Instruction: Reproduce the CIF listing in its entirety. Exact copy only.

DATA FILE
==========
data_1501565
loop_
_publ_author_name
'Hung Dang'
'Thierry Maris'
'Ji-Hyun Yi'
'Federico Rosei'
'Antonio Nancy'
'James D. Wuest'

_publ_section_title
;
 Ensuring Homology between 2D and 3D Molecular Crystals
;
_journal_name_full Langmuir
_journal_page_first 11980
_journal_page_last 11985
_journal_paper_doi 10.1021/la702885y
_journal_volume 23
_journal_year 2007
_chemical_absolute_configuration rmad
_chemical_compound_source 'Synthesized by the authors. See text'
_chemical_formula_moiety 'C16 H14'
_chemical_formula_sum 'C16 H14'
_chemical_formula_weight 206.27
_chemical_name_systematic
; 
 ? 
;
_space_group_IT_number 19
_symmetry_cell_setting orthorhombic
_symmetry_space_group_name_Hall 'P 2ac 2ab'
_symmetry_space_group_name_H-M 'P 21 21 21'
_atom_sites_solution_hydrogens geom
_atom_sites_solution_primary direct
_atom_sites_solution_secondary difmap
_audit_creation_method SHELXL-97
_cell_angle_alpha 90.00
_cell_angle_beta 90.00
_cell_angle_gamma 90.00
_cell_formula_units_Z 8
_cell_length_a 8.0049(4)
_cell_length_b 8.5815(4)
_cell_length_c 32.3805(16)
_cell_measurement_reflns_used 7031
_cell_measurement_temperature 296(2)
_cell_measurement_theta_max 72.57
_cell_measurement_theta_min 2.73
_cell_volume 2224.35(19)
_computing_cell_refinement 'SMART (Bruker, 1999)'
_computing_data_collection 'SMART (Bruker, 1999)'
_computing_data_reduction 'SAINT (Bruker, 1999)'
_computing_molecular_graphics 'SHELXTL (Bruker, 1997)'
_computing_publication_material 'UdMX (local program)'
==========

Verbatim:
data_1501565
loop_
_publ_author_name
'Hung Dang'
'Thierry Maris'
'Ji-Hyun Yi'
'Federico Rosei'
'Antonio Nancy'
'James D. Wuest'

_publ_section_title
;
 Ensuring Homology between 2D and 3D Molecular Crystals
;
_journal_name_full Langmuir
_journal_page_first 11980
_journal_page_last 11985
_journal_paper_doi 10.1021/la702885y
_journal_volume 23
_journal_year 2007
_chemical_absolute_configuration rmad
_chemical_compound_source 'Synthesized by the authors. See text'
_chemical_formula_moiety 'C16 H14'
_chemical_formula_sum 'C16 H14'
_chemical_formula_weight 206.27
_chemical_name_systematic
; 
 ? 
;
_space_group_IT_number 19
_symmetry_cell_setting orthorhombic
_symmetry_space_group_name_Hall 'P 2ac 2ab'
_symmetry_space_group_name_H-M 'P 21 21 21'
_atom_sites_solution_hydrogens geom
_atom_sites_solution_primary direct
_atom_sites_solution_secondary difmap
_audit_creation_method SHELXL-97
_cell_angle_alpha 90.00
_cell_angle_beta 90.00
_cell_angle_gamma 90.00
_cell_formula_units_Z 8
_cell_length_a 8.0049(4)
_cell_length_b 8.5815(4)
_cell_length_c 32.3805(16)
_cell_measurement_reflns_used 7031
_cell_measurement_temperature 296(2)
_cell_measurement_theta_max 72.57
_cell_measurement_theta_min 2.73
_cell_volume 2224.35(19)
_computing_cell_refinement 'SMART (Bruker, 1999)'
_computing_data_collection 'SMART (Bruker, 1999)'
_computing_data_reduction 'SAINT (Bruker, 1999)'
_computing_molecular_graphics 'SHELXTL (Bruker, 1997)'
_computing_publication_material 'UdMX (local program)'